Cdn. ag group supports merger between CP and KCS

Cdn. ag group supports merger between CP and KCS
Mar 30, 2021

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The merger would create the first Canada-U.S.-Mexico rail network

By Diego Flammini
Staff Writer
Farms.com

At least one Canadian ag organization has voiced support for a proposed railway merger.

Canadian Pacific Railway (CP) is in talks with Kansas City Southern (KCS) to purchase the U.S. railway for about US$29 billion (CAD$22.96 billion).

If the merger is allowed to go through, it would create a 32,000-kilometre (20,000-mile) rail network combining Canada, the United States and Mexico. The network would also include access to more than 20 ports.

CP KCS map
CP/KCS map

It’s an exciting opportunity for the ag sector, said Daryl Fransoo, chair of Western Canadian Wheat Growers Association. He’s also a producer from near Glaslyn, Sask.

“We’re cognizant that a lot of our grain doesn’t go to Mexico, but (the merger) does open an integrated shipping line that could benefit Canadian farmers in the future,” he told Farms.com. “It’s a positive just to have the infrastructure in place to use if the opportunity presents itself.”

Another benefit of the proposed merger is it provides a kind of safety blanket for sectors relying on sea transport.

Canadian shipments have been delayed by weather and labour issues at national ports in the past.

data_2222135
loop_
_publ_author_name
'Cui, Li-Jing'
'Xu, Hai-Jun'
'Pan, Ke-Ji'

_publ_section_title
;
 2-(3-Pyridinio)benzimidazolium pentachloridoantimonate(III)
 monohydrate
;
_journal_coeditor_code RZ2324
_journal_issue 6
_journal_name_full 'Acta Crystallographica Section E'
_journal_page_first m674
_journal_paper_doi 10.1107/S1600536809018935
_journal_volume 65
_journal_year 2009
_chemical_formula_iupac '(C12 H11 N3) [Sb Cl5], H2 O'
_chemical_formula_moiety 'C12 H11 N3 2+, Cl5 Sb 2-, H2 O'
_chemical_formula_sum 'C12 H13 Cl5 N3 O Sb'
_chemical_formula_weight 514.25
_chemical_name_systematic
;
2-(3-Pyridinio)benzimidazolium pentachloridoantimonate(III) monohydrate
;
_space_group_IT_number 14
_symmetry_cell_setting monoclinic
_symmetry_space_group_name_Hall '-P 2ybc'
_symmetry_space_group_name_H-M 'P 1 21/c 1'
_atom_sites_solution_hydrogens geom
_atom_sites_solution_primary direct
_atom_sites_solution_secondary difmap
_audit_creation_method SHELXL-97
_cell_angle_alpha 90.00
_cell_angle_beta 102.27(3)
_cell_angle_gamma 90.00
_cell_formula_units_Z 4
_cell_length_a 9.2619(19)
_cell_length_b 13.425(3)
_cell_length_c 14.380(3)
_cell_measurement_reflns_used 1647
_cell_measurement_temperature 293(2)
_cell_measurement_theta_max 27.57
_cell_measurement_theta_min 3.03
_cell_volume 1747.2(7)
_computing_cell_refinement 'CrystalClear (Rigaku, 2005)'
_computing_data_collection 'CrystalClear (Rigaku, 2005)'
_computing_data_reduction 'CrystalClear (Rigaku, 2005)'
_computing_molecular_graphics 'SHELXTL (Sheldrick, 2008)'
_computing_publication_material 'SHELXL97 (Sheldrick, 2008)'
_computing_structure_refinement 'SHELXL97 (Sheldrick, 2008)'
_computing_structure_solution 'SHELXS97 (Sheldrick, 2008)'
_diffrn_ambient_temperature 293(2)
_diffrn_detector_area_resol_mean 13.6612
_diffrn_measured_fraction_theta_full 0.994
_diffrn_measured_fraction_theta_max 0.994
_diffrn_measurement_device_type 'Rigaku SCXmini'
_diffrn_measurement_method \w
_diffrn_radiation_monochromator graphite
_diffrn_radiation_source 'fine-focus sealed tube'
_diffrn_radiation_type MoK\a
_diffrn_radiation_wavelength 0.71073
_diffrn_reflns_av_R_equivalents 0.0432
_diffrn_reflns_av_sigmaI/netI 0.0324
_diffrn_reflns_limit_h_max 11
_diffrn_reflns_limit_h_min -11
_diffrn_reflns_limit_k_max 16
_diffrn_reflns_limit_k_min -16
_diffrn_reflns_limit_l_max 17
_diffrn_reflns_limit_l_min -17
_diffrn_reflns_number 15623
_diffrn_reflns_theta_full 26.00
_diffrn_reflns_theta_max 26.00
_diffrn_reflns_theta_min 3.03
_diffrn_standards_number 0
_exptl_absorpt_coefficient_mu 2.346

Having such an extended rail network could prevent those kinds of issues from disrupting transportation, Fransoo said.

“If there’s a work stoppage at a Canadian port or some other situation, we’ve got this rail line that’s already integrated and it would be easy to redirect those goods to get to their destination,” he said.

The merger still has some regulatory hurdles to clear before it can become official.

The five-person Surface Transportation Board, an independent U.S. regulatory body, must approve the acquisition.

Shippers are likely to have input during the hearings, said Todd Tranausky, vice president of rail and intermodal at FTR Transportation Intelligence.

“Rail shippers will have a big voice at the Surface Transportation Board and if they are not satisfied that the carriers can maintain service levels during the transition and improve them going forward, then they may not support the transaction at the regulator,” he said, Trains.com reported. “The board has been increasingly focused on shippers’ concerns in recent years and I would expect they will play an outsized role in how the board views this transaction through the process.”

The final approval would happen in 2022, CP said in a statement.

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